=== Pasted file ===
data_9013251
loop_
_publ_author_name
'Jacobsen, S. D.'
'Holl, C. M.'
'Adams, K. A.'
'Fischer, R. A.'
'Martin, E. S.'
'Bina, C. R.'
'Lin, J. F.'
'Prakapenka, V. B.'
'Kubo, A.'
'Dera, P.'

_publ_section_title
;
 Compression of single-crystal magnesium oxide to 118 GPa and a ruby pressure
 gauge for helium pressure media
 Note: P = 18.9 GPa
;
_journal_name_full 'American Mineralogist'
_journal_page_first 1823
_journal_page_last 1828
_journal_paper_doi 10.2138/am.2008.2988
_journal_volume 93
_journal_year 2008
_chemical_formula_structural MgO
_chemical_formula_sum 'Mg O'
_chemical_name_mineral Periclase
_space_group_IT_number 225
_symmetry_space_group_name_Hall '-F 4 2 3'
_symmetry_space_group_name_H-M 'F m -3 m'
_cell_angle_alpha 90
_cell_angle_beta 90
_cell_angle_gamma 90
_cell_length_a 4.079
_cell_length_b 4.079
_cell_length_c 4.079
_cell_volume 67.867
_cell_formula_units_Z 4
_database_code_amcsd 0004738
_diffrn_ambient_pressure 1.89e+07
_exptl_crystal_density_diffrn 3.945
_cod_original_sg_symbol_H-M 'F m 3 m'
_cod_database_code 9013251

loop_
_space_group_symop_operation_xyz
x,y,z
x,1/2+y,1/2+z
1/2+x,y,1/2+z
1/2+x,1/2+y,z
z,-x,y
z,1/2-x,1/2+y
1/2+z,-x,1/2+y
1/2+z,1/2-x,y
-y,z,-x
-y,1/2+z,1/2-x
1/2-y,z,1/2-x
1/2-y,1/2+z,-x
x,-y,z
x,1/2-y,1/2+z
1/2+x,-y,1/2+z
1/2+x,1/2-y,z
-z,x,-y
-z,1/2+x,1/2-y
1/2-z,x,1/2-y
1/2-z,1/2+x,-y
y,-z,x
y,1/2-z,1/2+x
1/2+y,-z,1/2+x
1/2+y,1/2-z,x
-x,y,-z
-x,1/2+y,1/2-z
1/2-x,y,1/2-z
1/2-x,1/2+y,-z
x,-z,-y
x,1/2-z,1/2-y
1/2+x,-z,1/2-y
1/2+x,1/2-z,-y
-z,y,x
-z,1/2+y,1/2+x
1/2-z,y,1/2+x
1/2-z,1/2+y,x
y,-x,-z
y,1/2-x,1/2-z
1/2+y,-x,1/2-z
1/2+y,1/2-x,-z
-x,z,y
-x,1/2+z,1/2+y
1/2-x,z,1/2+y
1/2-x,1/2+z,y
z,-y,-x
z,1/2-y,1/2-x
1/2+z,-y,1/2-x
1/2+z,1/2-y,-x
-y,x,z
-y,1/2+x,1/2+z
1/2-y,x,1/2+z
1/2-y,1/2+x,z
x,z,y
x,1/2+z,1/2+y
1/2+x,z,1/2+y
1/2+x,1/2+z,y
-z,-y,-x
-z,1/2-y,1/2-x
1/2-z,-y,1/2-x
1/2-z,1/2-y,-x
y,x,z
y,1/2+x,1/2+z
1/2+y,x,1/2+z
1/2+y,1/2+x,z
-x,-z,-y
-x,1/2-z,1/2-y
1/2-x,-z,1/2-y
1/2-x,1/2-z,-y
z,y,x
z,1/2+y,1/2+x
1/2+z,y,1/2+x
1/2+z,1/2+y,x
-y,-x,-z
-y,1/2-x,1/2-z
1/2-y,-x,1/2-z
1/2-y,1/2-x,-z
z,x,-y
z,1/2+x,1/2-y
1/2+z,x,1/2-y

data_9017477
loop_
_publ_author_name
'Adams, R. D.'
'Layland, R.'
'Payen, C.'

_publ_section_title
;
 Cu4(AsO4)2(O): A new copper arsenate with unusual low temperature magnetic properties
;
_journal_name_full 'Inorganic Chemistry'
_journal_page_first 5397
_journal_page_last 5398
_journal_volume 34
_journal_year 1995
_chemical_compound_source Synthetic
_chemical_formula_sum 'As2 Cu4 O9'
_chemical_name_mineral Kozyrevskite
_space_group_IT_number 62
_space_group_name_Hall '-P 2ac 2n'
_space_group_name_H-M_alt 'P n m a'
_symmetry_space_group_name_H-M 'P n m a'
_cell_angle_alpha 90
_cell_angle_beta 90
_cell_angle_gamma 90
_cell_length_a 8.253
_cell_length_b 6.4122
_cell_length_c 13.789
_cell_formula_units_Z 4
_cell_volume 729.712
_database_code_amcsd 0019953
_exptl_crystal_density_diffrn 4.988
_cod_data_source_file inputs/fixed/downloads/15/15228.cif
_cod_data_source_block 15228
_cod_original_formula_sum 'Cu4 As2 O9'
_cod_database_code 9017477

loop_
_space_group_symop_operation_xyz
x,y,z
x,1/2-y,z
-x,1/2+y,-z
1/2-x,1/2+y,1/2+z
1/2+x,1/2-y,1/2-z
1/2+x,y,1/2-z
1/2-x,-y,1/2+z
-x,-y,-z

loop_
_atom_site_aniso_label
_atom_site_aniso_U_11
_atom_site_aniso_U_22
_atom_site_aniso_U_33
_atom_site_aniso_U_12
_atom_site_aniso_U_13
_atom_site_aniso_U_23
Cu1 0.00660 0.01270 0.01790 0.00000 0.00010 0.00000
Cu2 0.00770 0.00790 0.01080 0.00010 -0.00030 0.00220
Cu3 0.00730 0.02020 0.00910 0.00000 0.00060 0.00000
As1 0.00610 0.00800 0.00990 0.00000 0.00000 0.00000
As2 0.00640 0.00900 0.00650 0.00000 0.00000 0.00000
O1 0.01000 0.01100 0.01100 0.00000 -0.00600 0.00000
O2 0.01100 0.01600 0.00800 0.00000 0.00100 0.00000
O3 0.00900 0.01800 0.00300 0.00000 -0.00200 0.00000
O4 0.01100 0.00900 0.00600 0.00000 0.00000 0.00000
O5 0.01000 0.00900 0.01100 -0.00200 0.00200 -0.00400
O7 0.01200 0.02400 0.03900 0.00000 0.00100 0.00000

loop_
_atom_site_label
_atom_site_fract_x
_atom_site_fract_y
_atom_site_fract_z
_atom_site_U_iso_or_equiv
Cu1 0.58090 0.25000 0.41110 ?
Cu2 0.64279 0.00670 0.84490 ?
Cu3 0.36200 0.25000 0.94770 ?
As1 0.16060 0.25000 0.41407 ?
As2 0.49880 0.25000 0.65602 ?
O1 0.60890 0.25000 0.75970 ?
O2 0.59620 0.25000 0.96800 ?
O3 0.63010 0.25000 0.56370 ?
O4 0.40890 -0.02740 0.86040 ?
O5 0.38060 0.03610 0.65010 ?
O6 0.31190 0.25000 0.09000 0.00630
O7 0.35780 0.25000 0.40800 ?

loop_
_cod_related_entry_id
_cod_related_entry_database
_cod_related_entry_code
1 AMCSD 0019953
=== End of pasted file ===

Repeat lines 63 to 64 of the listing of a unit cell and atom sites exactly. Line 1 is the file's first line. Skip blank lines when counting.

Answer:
-z,x,-y
-z,1/2+x,1/2-y